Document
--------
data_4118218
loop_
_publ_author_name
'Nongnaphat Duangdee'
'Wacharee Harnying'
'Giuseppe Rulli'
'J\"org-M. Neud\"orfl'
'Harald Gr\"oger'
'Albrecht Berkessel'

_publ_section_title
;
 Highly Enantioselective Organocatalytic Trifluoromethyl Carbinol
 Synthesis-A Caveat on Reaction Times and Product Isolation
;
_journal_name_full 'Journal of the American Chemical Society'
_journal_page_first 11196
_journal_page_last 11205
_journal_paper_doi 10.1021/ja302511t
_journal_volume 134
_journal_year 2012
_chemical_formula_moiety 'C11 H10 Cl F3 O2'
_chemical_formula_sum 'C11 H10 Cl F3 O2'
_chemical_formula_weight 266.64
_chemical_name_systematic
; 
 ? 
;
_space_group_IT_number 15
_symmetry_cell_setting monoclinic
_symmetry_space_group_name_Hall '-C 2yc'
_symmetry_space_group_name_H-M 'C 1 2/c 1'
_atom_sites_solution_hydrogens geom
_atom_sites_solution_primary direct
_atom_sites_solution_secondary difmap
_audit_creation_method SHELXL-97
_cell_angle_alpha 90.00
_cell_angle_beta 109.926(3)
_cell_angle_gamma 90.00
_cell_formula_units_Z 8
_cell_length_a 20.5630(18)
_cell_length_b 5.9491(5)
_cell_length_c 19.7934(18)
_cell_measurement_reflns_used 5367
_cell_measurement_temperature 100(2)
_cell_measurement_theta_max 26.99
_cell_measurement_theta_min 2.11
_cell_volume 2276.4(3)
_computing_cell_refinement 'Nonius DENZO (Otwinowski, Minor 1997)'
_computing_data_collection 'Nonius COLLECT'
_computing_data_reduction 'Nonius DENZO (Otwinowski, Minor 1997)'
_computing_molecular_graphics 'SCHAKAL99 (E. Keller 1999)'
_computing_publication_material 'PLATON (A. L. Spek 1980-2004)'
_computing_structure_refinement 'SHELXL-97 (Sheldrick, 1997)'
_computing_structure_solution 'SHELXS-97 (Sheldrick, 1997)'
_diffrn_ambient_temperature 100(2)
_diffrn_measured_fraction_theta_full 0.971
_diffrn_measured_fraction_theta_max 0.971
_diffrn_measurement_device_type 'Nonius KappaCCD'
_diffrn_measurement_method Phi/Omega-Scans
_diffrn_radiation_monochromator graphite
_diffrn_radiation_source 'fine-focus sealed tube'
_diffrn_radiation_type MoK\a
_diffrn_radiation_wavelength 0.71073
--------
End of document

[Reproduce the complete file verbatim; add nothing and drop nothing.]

data_4118218
loop_
_publ_author_name
'Nongnaphat Duangdee'
'Wacharee Harnying'
'Giuseppe Rulli'
'J\"org-M. Neud\"orfl'
'Harald Gr\"oger'
'Albrecht Berkessel'

_publ_section_title
;
 Highly Enantioselective Organocatalytic Trifluoromethyl Carbinol
 Synthesis-A Caveat on Reaction Times and Product Isolation
;
_journal_name_full 'Journal of the American Chemical Society'
_journal_page_first 11196
_journal_page_last 11205
_journal_paper_doi 10.1021/ja302511t
_journal_volume 134
_journal_year 2012
_chemical_formula_moiety 'C11 H10 Cl F3 O2'
_chemical_formula_sum 'C11 H10 Cl F3 O2'
_chemical_formula_weight 266.64
_chemical_name_systematic
; 
 ? 
;
_space_group_IT_number 15
_symmetry_cell_setting monoclinic
_symmetry_space_group_name_Hall '-C 2yc'
_symmetry_space_group_name_H-M 'C 1 2/c 1'
_atom_sites_solution_hydrogens geom
_atom_sites_solution_primary direct
_atom_sites_solution_secondary difmap
_audit_creation_method SHELXL-97
_cell_angle_alpha 90.00
_cell_angle_beta 109.926(3)
_cell_angle_gamma 90.00
_cell_formula_units_Z 8
_cell_length_a 20.5630(18)
_cell_length_b 5.9491(5)
_cell_length_c 19.7934(18)
_cell_measurement_reflns_used 5367
_cell_measurement_temperature 100(2)
_cell_measurement_theta_max 26.99
_cell_measurement_theta_min 2.11
_cell_volume 2276.4(3)
_computing_cell_refinement 'Nonius DENZO (Otwinowski, Minor 1997)'
_computing_data_collection 'Nonius COLLECT'
_computing_data_reduction 'Nonius DENZO (Otwinowski, Minor 1997)'
_computing_molecular_graphics 'SCHAKAL99 (E. Keller 1999)'
_computing_publication_material 'PLATON (A. L. Spek 1980-2004)'
_computing_structure_refinement 'SHELXL-97 (Sheldrick, 1997)'
_computing_structure_solution 'SHELXS-97 (Sheldrick, 1997)'
_diffrn_ambient_temperature 100(2)
_diffrn_measured_fraction_theta_full 0.971
_diffrn_measured_fraction_theta_max 0.971
_diffrn_measurement_device_type 'Nonius KappaCCD'
_diffrn_measurement_method Phi/Omega-Scans
_diffrn_radiation_monochromator graphite
_diffrn_radiation_source 'fine-focus sealed tube'
_diffrn_radiation_type MoK\a
_diffrn_radiation_wavelength 0.71073